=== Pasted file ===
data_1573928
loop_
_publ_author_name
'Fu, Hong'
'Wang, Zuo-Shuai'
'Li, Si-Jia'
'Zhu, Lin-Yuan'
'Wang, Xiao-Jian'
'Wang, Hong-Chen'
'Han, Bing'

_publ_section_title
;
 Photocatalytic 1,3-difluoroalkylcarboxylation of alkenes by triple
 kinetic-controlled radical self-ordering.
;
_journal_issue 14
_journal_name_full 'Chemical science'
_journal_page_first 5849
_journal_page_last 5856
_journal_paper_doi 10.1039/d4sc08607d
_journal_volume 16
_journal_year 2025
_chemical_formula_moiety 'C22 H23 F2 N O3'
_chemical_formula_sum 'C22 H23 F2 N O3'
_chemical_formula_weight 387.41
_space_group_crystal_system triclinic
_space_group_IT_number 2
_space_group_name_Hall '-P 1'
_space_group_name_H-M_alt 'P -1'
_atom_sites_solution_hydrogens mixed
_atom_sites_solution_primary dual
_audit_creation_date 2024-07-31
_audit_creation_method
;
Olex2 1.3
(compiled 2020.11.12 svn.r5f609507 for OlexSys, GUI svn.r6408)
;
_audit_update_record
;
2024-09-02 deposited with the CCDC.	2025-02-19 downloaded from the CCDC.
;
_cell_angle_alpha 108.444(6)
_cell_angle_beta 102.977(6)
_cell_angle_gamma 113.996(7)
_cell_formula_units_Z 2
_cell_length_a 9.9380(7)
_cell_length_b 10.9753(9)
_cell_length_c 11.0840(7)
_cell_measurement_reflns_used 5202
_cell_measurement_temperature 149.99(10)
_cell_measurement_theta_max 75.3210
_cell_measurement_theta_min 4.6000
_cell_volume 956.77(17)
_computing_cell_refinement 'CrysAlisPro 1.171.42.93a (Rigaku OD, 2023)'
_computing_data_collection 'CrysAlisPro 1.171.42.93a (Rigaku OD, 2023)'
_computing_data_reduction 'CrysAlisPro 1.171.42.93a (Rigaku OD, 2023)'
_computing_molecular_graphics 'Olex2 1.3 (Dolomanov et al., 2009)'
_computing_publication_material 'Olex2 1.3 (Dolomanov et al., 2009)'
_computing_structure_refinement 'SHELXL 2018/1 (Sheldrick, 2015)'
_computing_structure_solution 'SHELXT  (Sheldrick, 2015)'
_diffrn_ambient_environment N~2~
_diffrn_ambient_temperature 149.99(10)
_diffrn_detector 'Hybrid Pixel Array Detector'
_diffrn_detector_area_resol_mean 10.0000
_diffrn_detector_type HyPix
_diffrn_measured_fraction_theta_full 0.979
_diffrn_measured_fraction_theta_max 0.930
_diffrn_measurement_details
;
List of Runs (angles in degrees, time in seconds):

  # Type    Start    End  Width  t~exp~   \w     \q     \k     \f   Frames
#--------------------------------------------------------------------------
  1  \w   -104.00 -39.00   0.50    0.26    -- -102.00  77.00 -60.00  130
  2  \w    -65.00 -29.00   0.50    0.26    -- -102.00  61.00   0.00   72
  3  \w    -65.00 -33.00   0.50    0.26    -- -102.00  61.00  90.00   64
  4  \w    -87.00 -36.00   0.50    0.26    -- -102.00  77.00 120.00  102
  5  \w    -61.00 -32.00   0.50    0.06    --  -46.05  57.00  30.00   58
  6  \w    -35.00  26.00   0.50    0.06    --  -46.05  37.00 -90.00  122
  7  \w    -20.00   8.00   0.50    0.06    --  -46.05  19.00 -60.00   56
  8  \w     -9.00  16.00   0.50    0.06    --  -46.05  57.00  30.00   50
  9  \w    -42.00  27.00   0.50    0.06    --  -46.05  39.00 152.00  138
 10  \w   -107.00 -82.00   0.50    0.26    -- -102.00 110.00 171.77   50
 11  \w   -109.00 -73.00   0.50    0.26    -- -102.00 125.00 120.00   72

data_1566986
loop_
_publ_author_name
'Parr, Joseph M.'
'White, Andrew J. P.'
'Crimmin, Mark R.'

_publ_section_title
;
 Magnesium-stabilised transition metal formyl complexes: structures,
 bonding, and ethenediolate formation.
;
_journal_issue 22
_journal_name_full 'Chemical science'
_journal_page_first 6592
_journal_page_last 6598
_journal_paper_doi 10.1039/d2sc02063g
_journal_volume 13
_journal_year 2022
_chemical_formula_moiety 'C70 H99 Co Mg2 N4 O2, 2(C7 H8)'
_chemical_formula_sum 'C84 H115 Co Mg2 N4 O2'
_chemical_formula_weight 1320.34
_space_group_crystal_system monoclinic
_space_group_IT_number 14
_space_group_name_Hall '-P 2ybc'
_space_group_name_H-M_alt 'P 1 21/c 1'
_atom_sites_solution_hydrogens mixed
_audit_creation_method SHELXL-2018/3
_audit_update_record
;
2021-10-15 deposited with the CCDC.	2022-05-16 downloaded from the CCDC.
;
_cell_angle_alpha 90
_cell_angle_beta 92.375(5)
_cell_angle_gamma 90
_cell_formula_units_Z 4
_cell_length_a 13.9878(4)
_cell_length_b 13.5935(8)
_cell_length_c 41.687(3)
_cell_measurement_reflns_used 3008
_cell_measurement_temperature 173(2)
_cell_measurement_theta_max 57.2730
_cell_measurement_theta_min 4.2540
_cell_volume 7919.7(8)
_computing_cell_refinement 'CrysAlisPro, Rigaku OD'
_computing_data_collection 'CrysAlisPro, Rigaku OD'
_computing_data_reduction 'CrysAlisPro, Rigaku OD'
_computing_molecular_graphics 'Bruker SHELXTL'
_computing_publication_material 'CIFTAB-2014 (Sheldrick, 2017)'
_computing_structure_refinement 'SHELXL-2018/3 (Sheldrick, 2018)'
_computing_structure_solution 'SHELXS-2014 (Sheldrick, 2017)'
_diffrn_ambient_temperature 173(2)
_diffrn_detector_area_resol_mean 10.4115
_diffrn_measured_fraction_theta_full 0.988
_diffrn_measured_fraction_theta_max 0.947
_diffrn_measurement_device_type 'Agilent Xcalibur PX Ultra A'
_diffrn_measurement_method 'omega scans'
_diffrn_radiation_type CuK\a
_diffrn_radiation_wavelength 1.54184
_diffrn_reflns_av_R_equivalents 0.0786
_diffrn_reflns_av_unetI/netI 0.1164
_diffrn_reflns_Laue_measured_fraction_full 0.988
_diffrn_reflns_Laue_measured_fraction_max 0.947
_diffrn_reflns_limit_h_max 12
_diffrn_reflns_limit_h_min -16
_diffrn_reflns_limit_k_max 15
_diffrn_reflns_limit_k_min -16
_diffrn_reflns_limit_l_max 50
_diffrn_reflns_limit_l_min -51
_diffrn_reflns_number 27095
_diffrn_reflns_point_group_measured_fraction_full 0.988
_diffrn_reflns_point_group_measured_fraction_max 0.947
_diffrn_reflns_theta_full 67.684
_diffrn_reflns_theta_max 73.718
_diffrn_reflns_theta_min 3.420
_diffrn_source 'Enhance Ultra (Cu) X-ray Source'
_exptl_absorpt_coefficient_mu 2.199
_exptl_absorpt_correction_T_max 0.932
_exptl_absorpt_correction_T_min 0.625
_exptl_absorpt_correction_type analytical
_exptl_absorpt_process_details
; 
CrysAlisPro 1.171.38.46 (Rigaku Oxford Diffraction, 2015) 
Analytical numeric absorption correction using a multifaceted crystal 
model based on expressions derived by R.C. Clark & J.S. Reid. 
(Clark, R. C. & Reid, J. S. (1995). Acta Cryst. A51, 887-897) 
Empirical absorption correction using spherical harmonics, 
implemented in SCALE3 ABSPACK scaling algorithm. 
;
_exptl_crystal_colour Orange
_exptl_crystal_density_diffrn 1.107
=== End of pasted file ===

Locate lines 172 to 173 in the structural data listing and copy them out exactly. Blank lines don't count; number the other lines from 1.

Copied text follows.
_exptl_crystal_colour Orange
_exptl_crystal_density_diffrn 1.107